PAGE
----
A Tale Of (Many) Toddlers And Immigration Law

Judge Janet Albert at Adoption Day in Court at Moultre Courthouse in Washington, DC. Photo Credit: <a href="https://www.flick
Judge Janet Albert at Adoption Day in Court at Moultre Courthouse in Washington, DC. Photo Credit: Tommy Wells

 

On July 8, attorneys representing scores of immigrant children in JEFM v. Lynch will argue in the United States Court of Appeals for the Ninth Circuit in Seattle, Washington. The case addresses the fundamental right to due process, which entitles defendants to a fair trial. This includes the right to court appointed representation when two parties have significantly unequal representation in court. However, due process is glaringly absent from most immigration cases involving unaccompanied migrant children, leaving youth to defend themselves against expert government attorneys. Those who fail face certain deportation to broken homes and families that may no longer exist. Immense personal danger is almost guaranteed.   

Last year, over 30,000 unaccompanied minors represented themselves in immigration court, hoping to avoid deportation to unstable countries like El Salvador, Honduras, and Guatemala. According to government records, over 80 percent of cases in which children represented themselves (including in absentia cases) have resulted in deportation—even though many children are in fact eligible for asylum status.

The case made headlines in March, when presiding Judge Jack H. Weil—a long time immigration judge, and trainer of rising legal talent— quite seriously suggested that migrant children as young as three years old could learn immigration law and adequately defend themselves in immigration court. Given this logic, failure to secure asylum is the fault of the migrant, rather than the fault of a backward system that selectively guarantees due process.  No matter that this type of law is almost universally understood in legal circles as amongst the most complicated. Better luck next time, kid! Unfortunately, for most there will not be a next time.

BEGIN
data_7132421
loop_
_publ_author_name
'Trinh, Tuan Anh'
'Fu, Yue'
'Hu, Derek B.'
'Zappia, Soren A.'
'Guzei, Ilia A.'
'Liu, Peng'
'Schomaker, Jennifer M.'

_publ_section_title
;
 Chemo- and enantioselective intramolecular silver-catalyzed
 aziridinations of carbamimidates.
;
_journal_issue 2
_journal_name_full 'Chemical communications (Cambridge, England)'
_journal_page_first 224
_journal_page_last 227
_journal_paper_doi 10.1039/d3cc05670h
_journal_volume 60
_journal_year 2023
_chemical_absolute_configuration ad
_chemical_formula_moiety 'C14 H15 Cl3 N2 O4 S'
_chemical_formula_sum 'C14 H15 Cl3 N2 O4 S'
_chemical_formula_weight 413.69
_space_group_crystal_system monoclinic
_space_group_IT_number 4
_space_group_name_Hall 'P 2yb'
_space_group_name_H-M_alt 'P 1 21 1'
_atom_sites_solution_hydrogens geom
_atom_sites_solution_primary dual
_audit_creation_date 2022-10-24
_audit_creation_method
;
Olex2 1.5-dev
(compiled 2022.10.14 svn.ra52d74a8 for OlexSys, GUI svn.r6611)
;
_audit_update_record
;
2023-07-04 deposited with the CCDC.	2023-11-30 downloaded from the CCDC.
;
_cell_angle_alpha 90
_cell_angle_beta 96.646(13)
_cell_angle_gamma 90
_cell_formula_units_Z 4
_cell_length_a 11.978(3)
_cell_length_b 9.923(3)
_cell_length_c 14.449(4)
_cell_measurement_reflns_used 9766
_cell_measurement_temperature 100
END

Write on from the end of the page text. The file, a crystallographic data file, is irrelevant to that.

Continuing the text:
Judge Weil was instantaneously panned by human rights groups and the media upon releasing the statement, leading him to insist that his comments were taken out of context. Yet perhaps Judge Weil was simply being entrepreneurial, imagining a new venture. A venture that instills a deep appreciation for the legal profession in youth. A venture that builds grit and resilience in children by training them to perform feats decades beyond their years in order to not only achieve, but to survive. Perhaps he will lovingly call this venture a quirky, inviting name a la Barney, Elmo and Associates. Child friendly, but firm. Relatable, but professional.

Indeed, Barney, Elmo, and Associates will specialize in immigration law, and find a unique niche in a legal services market by encouraging each and every migrant child to fend for themselves. The firm will refuse to discriminate by age, offering its services to unaccompanied tykes as young as three and as old as six. It will offer simultaneous English lessons as well, as translation is rarely provided in court. In classic Sesame Street fashion, the budding legal minds will learn the language while soaking up crucial legal knowledge. Perhaps lessons will start with A, for asylum! The kids will absolutely love it—and it will be an academic challenge to boot. At this point, Judge Weil may even grin in spite of himself. He is really doing these parents a favor! 

Of course, the firm will only hire the best legal minds to train this burgeoning class of experts. In between restocking apple juice and fitting the tiny attorneys for miniature pantsuits, notables like Mickey E. Mouse and Kermit T. Frog will instruct in proper courtroom etiquette, following the two pillars of the Barney, Elmo, and Associates legal framework: no imaginary witnesses at the stand, and no tantrums.  

Unfortunately for Weil, such an enterprising legal venture poses a direct violation of international human rights law, including the Convention on the Rights of the Child (CRC), the International Covenant on Civil and Political Rights (ICCPR), and the Convention Against Torture (CAT). Granted, the United States has yet to ratify the CRC, so Judge Weil is off the hook there.

Given the xenophobic rhetoric that has usurped reason throughout this election cycle, flagrant assertions by a certain candidate that a Hispanic judge is unfit to rule on the Trump University case due to his heritage, and the recent 4-4 Supreme Court vote on President Obama’s immigration plan, it is unlikely that a law firm specializing in training child migrants will make any reasonable headway in the coming months, ridiculous as it sounds. Yet where politics fail, the courts play an invaluable role in promoting justice. JEFM v. Lynch is a crucial case, not only for hundreds of young migrants, but for the democratic ideals of due process, equality, and representation under the law. Three years old is far too young to begin training for a law degree. Let us hope that the Ninth Circuit agrees. 

 

Note: This article is my own. It is not a Human Rights Watch piece. 

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